As far as back stories go, The Fix has a great one. Marcia Clark, who became famous (infamous?) during the 1995 trial of O.J. Simpson, serves as executive producer. Clark got a second and much better chance in the limelight in the 2016 FX miniseries American Crime Story: The People vs. O.J. Simpson, where Sarah Paulson brought depth and nuance to a woman who up to that point had mostly been a headline.
In The Fix, Clark leans into her personal narrative to tell the story of Los Angeles District Attorney Maya Travis (Robin Tunney), who eight years ago prosecuted famous actor Sevvy Johnson (Adewale Akinnuoye-Agbaje) for the double murder of his wife and her friend. Now, Sevvy’s much younger girlfriend is dead. Maya has moved on. She’s living on a farm, growing her own tomatoes (fresh produce always equals bliss on TV). “He did it again. You have to come back,” fellow attorney/former lover Matthew Collier (Adam Rayner) tells her. “This time we’re going to get him.”
Clark is embracing the fact that people will connect her new series with her life. The ads for the series have her coyly saying, “Is this a revenge fantasy? Maybe.” Her origin story might get people to tune in, but to keep viewers coming back, Clark and her fellow executive producers Liz Craft and Sarah Fain have to create a compelling murder mystery, too. The show can’t just be fan fiction or a “choose your own adventure” book with a better outcome for Clark.
For the most part, in the two episodes available for review, the series moves away from Clark’s story. Sevvy vacillates between appearing very guilty, mildly guilty and completely not guilty. In one of the more chilling scenes, he talks to Maya through the double mirror: “You’re never going to get me, Maya. I’m an innocent man.” Akinnuoye-Agbaje walks the fine line between simmering rage at his wrongful arrest and looking like he’s a master at the art of the cover-up. The supporting cast, with a few exceptions, is strong, including Breckin Meyer as District Attorney Alan West. (Yes, the guy from Clueless is now the one in charge—I’ll pause so you can take a moment to feel old.) The first two episodes also do a good job of setting up some other plausible suspects and lots of red herrings. I would tell you who I think did it, but I don’t want to bias you.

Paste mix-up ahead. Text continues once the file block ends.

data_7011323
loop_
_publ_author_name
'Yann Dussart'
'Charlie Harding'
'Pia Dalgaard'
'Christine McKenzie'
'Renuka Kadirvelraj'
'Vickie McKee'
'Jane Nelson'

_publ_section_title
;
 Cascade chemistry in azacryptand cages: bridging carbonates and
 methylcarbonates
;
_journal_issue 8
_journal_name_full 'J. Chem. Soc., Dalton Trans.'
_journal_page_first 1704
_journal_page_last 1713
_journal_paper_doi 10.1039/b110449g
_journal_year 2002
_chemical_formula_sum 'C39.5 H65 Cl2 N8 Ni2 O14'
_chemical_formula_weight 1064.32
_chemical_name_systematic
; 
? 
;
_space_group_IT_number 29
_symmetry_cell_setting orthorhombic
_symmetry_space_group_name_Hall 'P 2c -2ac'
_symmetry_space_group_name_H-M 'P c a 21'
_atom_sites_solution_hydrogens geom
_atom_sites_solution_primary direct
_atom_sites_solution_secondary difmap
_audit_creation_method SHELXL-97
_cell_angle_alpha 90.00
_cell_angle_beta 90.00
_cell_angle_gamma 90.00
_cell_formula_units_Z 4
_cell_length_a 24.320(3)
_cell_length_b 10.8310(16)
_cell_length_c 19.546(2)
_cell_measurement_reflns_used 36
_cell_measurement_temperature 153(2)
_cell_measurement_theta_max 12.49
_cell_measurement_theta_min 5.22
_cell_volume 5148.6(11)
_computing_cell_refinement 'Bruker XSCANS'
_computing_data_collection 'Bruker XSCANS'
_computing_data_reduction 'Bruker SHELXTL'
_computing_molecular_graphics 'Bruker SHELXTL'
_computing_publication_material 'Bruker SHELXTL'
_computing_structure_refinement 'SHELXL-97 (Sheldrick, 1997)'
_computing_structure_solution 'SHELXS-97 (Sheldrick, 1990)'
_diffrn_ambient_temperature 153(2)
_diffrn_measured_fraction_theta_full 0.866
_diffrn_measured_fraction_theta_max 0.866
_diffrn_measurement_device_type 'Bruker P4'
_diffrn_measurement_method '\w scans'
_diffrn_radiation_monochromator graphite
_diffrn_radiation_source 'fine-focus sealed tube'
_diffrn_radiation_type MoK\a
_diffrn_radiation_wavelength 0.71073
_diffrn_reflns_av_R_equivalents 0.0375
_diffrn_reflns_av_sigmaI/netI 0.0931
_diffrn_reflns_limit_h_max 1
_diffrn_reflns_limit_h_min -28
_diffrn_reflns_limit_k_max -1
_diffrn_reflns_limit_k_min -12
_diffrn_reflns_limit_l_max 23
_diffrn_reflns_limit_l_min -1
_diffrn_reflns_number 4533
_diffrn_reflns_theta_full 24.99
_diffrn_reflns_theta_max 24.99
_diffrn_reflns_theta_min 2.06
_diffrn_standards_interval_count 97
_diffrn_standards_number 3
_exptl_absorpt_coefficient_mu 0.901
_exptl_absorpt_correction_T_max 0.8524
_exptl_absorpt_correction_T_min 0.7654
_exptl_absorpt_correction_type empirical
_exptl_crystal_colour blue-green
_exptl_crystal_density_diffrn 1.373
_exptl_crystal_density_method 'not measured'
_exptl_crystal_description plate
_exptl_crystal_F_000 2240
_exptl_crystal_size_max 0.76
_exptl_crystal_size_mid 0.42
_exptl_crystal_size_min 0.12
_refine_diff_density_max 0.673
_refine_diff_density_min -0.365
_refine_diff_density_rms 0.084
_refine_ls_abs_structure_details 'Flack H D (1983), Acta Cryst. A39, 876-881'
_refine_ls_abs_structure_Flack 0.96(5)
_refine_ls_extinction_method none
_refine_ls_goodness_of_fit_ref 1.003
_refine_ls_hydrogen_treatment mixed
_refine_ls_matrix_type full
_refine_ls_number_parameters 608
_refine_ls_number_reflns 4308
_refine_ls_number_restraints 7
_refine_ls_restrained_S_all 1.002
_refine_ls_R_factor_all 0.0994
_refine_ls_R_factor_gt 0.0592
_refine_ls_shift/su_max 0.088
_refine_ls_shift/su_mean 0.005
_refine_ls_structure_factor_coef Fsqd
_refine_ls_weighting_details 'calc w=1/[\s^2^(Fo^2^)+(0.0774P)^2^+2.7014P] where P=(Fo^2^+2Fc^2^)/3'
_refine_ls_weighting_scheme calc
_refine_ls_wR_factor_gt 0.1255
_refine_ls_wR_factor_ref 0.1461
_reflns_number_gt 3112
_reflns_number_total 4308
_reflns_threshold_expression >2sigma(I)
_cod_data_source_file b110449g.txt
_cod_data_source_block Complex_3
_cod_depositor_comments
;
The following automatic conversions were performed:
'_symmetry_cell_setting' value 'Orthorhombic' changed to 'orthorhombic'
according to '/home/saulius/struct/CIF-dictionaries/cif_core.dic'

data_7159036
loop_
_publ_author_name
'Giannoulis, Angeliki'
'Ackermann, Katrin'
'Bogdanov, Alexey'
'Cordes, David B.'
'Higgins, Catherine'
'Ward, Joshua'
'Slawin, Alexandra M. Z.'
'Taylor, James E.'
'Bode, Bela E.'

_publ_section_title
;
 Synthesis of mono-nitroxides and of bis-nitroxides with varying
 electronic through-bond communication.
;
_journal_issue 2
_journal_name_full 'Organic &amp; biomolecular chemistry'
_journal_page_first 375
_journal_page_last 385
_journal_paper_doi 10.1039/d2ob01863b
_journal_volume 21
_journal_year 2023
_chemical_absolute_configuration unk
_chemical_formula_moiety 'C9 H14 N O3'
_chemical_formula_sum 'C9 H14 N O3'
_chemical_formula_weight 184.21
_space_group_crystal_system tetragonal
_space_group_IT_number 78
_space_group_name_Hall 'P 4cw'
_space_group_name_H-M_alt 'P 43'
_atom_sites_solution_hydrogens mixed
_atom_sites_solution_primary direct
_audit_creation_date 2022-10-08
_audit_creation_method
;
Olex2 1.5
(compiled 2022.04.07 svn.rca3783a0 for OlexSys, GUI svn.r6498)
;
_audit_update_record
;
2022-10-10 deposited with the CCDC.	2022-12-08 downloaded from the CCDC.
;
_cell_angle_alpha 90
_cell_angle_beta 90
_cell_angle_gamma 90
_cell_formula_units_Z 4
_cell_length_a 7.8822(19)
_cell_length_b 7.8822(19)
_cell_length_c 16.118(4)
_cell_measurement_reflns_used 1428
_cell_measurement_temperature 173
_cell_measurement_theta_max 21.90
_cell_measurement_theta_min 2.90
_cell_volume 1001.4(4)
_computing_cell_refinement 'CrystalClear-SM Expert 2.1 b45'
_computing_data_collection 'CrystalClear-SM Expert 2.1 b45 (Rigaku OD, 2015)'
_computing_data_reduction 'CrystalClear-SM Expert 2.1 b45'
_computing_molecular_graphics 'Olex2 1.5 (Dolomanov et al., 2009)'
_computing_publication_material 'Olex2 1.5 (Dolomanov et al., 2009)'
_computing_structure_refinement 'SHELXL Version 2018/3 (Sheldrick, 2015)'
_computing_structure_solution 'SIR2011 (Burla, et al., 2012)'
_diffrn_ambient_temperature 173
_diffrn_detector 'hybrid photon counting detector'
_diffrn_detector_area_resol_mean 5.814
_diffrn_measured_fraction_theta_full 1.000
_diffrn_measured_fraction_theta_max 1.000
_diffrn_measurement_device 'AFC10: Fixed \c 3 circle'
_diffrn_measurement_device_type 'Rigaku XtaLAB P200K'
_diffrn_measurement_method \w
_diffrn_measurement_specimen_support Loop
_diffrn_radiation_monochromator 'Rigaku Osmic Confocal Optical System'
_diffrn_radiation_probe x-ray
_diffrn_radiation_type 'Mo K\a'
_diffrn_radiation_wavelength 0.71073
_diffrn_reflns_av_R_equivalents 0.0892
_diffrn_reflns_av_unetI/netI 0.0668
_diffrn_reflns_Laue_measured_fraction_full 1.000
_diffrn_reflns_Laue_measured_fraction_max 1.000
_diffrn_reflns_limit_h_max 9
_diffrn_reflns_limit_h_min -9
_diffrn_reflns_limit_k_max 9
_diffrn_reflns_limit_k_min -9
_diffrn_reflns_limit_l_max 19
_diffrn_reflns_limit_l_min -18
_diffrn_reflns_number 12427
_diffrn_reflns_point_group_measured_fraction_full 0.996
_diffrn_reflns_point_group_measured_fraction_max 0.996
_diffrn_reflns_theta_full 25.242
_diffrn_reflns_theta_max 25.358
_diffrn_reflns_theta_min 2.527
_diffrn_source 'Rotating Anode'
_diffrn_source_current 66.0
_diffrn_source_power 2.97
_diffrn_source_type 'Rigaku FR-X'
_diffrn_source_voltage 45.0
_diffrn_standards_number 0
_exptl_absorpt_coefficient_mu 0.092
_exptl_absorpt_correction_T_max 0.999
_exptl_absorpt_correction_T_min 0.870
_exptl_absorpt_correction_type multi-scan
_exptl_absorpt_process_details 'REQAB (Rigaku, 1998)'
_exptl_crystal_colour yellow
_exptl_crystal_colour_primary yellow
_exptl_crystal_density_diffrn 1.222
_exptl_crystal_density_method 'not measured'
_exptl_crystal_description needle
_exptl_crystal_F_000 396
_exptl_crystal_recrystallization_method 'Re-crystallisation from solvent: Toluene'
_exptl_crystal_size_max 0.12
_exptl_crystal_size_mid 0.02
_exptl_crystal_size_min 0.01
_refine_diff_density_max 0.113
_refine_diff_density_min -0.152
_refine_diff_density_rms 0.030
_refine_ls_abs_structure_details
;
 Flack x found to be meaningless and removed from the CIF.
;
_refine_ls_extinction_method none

Sevvy has children with varying degrees of conviction that their father is an innocent man. The series struggles a bit with the personal back story of the characters. Maya and Matthew are a little yawn-inducing, and I already feel bad for Maya’s boyfriend, Riv (Marc Blucas), who most surely will be getting the boot sometime soon. As Maya’s former best friend, Maxine, Merrin Dungey is always a welcome TV presence (#FrancieForever). And nobody does “sleazy attorney” better than Scott Cohen, whose Ezra Wolf (you gotta love the name, but why didn’t the show just give him the surname of Shark?) defended Sevvy eight years ago and is back for more.
The one tough part about the series is that we are now in 2019, not 1995, and the optics of building your show around a potentially violent black man and the mostly white attorneys that are going to stop him isn’t great. The series makes passing reference to this when Maya unseats Loni Kampoor (Mouzam Makkar) as lead on the case. “It’s 2019, and optics matter,” Loni says.
Akinnuoye-Agbaje is a fantastic actor, but the series might have been better served by not taking its origin story so literally. Perhaps as the 10-episode narrative progresses, we’ll witness a more nuanced take on how race relations affect not only this story, but our understanding of crime and punishment in general. There’s a throwaway line about Sevvy exploiting “400 years of racial injustice” to secure his not guilty verdict eight years ago, but the series needs to dig deeper on this.
The Fix could also do with less dialogue like, “Evidence doesn’t lie. People do.” The fix may not yet be in on the series, but it’s good enough to keep me tuned in for more.
The Fix premieres tonight at 10 p.m. on ABC.
Amy Amatangelo, the TV Gal®, is a Boston-based freelance writer, a member of the Television Critics Association and the Assistant TV Editor for Paste. She wasn’t allowed to watch much TV as a child and now her parents have to live with this as her career. You can follow her on Twitter (@AmyTVGal) or her blog .